Make sure there are no hindrances to your worshiping God
Another problem we sometimes face is that we bring the rest of our problems with us when we come to worship and they preoccupy our minds so that we cannot concentrate clearly. Are you thinking about what you will have to eat later? Are you thinking about work, friends, your upcoming vacation, etc.? Does a problem with a brother or sister cloud your thinking during worship? Take care of this problem first before you come to worship lest your worship be hindered (Matt. 5:23,24).
Get your wardrobe ready the night before
This has been a practice of mine for many years. Instead of waiting till Sunday morning to rush around to try to find matching clothes that are not in the laundry, find your clothes the night before and have them ready. This will save a lot of time and will allow to think about expressing your attitude in worship with the way you dress. If we think about dressing appropriate to the occasion, perhaps the Lord will not ask “Friend, how camest thou in hither not having a wedding garment? And he was speechless” (Matthew 22:12).
Have your lessons ready for Bible class
If you take the time to go through your Bible class lesson, it will greatly aid you in being mentally prepared as you study God’s word. This will also carry over into the worship service. It will allow you to be prepared to ask or answer questions that may arise during the study. By studying the lesson, whether it just be reading the assigned Text or reading a prescribed reading or answering questions, you will be a workman that will not be ashamed, rightly dividing the word of truth (II Tim. 2:15).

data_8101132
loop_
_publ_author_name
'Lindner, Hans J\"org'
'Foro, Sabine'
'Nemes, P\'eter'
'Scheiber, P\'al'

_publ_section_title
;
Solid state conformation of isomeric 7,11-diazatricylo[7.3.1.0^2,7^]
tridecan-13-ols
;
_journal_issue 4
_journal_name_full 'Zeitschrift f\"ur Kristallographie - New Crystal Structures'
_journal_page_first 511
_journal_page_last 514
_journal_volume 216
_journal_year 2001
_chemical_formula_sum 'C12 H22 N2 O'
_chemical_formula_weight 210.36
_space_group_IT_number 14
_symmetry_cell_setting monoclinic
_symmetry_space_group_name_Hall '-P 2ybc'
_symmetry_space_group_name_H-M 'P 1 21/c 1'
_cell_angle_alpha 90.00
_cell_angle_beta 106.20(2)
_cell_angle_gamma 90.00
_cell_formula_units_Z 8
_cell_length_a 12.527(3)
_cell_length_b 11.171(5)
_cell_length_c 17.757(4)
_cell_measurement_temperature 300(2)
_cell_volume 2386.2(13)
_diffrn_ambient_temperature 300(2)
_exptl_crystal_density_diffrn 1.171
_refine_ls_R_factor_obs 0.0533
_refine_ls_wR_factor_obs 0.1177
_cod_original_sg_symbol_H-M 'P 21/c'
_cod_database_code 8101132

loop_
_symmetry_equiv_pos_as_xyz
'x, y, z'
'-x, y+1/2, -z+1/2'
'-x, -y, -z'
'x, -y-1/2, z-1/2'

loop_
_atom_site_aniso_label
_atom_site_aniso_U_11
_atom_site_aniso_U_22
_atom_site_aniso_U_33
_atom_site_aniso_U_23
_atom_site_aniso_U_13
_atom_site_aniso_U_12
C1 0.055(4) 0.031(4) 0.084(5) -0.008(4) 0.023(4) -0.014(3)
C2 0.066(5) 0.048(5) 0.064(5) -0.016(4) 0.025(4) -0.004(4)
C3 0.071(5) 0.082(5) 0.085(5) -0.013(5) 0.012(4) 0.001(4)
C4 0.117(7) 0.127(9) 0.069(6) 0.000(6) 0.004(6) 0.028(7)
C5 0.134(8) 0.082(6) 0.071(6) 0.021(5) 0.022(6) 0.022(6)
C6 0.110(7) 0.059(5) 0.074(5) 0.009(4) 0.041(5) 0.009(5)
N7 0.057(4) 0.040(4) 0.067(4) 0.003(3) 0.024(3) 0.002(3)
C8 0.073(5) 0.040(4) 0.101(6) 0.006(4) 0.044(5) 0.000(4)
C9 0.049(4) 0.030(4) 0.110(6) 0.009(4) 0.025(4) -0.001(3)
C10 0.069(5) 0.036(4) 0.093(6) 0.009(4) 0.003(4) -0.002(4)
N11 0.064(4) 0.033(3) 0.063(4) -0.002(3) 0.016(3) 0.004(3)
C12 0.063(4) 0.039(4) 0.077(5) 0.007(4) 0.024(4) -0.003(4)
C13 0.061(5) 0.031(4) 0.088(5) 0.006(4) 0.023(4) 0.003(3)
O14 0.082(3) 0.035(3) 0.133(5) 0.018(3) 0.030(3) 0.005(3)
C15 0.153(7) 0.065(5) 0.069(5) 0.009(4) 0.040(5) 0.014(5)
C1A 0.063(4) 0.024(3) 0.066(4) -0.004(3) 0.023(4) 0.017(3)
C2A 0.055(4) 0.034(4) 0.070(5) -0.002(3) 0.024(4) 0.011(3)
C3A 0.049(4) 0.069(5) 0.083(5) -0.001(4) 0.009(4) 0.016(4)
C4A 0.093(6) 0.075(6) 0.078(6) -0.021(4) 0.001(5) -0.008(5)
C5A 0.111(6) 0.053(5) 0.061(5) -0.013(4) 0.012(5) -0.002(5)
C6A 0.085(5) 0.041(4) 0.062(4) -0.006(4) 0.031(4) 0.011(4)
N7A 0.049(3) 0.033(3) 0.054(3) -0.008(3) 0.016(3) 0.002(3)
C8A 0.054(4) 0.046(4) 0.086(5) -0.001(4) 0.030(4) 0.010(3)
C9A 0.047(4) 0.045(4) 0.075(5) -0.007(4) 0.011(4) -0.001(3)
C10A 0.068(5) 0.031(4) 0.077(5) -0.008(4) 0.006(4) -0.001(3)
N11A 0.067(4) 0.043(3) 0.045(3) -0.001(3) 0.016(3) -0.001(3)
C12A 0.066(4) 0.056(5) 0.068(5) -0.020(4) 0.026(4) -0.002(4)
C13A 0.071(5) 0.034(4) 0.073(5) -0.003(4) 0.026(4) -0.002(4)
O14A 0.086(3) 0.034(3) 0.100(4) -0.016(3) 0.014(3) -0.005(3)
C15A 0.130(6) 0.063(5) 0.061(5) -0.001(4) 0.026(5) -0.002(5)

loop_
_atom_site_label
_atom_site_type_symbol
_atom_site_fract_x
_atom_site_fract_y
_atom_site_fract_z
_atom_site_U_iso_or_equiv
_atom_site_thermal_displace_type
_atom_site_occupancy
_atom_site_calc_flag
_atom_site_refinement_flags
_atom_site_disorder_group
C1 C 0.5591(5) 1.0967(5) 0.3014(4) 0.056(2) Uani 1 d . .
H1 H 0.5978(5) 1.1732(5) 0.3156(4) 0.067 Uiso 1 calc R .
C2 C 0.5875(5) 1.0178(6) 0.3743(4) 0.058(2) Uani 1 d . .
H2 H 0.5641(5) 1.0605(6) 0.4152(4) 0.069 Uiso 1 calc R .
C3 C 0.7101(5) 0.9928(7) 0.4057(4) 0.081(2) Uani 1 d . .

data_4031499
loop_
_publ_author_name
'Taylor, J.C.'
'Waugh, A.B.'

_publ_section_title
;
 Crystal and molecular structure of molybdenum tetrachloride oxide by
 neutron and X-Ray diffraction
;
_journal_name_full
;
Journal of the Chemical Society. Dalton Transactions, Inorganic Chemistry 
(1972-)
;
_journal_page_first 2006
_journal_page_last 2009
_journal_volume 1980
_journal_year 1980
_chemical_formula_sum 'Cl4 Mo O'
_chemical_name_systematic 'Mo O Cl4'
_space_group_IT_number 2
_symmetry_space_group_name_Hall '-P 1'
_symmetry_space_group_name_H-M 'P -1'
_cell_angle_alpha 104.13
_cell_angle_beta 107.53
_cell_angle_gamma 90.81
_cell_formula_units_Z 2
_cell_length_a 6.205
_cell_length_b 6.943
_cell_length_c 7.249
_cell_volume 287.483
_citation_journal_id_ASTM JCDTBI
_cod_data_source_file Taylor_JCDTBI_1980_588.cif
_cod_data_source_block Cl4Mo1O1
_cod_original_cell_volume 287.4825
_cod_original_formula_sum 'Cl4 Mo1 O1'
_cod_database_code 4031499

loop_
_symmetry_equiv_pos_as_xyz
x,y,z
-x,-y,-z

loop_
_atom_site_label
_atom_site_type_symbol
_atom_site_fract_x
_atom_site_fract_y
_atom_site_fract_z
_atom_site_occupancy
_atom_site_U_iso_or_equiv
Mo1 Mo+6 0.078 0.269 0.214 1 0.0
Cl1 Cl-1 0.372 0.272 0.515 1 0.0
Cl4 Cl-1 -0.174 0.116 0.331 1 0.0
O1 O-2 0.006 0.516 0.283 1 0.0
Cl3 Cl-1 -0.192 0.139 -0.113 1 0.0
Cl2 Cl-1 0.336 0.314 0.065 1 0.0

Immerse Yourself in Spiritual Things and Surround With Godly People
If you just have to listen to the news that morning, make it brief. Just look at the headlines and then view them only through the lens of a biblical world view. Don’t let the affairs of this life entangle your mind and distract you (II Tim. 2:2). Stop listening to screaming, lying denominational preachers. If you must listen to anything at all, listen to sound gospel lessons before you go to worship.
Talk to your brethren about scriptural matters. I was privileged as a youth to be guided by two or three older brethren in the congregation. I would generally get to the building thirty minutes early and we would discuss matters of doctrine and brotherhood concerns. In effect, we had already had a Bible class even before services began. My mind had already been tuned to spiritual matters by the company I kept.
Spiritual, zealous worship is no one’s responsibility but your own. The Lord’s supper may go through the same actions every week. Those who lead prayers may say the same thing week in and week out. The song leader might not sing in key and often lead the same songs over and over. The preaching might be dull. But ultimately, effectual worship is your own responsibility. These are just a few, simple ideas that I think are helpful. There are of course many other things that could probably be said more specifically, but I hope these help in putting zeal back into our worship.
Eric L. Padgett